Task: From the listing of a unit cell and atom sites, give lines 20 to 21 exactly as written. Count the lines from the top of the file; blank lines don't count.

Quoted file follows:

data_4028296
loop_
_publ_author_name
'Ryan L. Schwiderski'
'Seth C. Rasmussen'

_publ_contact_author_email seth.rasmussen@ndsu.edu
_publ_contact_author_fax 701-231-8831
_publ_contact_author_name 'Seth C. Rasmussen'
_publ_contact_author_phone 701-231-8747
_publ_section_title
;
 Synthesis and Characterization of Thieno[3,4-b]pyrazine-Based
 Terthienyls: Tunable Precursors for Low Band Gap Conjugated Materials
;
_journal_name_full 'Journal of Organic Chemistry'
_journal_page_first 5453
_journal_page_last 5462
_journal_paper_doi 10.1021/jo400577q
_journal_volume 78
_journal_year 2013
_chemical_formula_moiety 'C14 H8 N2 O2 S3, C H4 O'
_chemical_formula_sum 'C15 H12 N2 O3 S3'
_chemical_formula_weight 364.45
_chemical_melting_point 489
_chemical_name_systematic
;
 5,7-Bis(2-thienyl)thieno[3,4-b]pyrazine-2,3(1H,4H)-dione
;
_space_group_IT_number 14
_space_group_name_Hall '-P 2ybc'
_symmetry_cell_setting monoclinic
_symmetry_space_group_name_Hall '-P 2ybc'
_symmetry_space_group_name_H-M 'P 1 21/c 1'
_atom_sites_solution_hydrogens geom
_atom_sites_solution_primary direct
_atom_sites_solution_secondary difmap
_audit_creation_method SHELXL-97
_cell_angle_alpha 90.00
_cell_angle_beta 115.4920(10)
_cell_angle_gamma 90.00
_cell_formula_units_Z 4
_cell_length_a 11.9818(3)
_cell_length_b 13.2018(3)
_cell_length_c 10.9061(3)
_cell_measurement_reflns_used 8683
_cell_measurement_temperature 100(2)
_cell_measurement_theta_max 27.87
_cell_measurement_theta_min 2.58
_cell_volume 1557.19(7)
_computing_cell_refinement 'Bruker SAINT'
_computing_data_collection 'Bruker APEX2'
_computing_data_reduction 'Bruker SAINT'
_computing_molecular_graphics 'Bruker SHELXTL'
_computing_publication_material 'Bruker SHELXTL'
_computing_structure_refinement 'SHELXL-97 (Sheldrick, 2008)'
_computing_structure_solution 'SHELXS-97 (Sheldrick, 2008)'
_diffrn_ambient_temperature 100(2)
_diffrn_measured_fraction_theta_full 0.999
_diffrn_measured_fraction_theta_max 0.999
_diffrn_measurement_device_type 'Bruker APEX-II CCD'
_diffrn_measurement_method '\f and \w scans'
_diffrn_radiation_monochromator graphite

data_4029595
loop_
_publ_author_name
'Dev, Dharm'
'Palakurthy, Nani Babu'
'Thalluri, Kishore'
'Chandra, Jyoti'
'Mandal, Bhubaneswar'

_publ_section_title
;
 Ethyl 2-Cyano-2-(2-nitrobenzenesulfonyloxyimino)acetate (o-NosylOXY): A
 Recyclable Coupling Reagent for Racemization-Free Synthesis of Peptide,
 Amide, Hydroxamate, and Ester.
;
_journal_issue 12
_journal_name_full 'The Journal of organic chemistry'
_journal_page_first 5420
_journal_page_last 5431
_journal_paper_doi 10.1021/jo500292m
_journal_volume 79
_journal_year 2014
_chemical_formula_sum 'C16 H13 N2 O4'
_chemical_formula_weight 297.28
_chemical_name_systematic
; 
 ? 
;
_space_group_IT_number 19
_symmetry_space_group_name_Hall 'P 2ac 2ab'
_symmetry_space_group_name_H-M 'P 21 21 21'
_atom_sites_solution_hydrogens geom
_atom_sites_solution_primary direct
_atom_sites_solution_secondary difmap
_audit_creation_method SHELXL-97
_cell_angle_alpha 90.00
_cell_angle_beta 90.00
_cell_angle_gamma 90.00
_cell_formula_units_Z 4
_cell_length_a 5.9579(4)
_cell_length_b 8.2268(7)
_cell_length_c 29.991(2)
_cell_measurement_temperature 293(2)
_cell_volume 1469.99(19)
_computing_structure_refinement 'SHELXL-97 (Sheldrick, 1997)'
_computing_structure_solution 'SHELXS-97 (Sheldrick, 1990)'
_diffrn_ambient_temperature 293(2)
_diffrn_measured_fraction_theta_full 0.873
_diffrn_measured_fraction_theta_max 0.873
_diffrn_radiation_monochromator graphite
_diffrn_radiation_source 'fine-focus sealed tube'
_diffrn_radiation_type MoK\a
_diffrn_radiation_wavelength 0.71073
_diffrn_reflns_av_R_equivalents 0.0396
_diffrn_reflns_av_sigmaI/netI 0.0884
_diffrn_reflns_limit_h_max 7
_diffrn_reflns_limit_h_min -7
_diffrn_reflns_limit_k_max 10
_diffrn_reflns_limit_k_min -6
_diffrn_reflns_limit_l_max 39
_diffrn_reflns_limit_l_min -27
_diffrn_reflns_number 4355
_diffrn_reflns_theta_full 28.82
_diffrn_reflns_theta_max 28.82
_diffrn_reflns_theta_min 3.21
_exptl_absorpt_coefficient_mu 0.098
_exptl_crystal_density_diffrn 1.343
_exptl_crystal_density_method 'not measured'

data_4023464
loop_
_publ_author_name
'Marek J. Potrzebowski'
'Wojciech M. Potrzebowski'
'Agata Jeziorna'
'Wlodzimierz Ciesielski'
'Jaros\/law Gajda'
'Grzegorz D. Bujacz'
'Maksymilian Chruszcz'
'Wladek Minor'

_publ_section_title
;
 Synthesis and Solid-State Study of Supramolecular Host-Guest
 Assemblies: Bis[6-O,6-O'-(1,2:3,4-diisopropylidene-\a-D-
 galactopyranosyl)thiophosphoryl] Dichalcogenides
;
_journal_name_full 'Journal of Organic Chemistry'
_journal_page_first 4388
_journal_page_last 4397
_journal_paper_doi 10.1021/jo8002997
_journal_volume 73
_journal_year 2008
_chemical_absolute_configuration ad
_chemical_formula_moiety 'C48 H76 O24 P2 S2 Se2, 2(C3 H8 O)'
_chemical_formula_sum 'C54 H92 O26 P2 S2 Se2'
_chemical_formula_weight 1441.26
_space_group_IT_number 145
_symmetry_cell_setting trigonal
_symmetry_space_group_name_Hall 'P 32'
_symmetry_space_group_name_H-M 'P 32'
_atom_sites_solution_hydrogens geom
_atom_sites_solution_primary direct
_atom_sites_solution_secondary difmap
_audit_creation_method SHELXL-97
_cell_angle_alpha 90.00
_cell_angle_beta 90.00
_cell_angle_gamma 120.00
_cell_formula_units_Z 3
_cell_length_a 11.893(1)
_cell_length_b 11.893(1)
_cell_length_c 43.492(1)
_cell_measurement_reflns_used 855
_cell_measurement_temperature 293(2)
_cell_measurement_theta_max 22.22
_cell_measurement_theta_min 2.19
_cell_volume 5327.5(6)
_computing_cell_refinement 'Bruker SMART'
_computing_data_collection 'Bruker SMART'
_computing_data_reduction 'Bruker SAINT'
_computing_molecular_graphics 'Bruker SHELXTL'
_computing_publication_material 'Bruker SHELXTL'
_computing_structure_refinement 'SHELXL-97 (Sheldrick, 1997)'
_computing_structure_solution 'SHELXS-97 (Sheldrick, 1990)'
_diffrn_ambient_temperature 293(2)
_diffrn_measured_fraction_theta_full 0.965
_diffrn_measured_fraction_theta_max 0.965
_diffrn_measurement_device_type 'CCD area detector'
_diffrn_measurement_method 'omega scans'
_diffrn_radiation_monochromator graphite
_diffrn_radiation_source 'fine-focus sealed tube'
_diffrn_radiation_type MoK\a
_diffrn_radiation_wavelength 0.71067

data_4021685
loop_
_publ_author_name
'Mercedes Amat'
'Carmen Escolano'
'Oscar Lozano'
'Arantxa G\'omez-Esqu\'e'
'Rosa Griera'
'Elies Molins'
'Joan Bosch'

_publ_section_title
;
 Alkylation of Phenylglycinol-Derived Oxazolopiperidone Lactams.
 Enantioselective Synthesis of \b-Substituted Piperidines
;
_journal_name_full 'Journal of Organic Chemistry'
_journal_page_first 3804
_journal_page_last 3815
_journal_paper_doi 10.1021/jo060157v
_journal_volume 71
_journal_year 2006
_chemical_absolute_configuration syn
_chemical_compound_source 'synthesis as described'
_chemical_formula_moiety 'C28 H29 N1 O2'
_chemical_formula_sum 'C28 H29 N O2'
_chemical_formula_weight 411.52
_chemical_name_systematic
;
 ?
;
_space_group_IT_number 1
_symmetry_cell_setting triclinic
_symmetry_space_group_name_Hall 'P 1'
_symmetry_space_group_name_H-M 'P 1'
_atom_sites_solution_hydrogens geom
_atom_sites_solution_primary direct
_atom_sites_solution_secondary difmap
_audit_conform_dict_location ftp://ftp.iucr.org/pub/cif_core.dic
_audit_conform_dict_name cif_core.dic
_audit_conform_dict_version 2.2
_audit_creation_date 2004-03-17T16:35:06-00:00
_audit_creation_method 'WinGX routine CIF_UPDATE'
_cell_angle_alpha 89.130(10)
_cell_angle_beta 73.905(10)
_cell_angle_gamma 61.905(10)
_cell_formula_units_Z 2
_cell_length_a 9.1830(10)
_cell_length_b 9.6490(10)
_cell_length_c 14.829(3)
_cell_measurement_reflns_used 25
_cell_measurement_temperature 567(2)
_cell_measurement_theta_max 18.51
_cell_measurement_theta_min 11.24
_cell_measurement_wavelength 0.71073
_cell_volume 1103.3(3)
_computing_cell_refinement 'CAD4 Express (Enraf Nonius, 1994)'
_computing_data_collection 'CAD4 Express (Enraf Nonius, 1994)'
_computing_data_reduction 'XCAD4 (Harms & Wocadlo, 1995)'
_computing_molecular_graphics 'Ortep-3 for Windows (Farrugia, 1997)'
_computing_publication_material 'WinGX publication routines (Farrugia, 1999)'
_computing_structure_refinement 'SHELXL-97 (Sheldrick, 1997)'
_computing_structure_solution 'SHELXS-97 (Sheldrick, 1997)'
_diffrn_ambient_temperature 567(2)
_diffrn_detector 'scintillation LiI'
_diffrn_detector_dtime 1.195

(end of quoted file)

_journal_year 2013
_chemical_formula_moiety 'C14 H8 N2 O2 S3, C H4 O'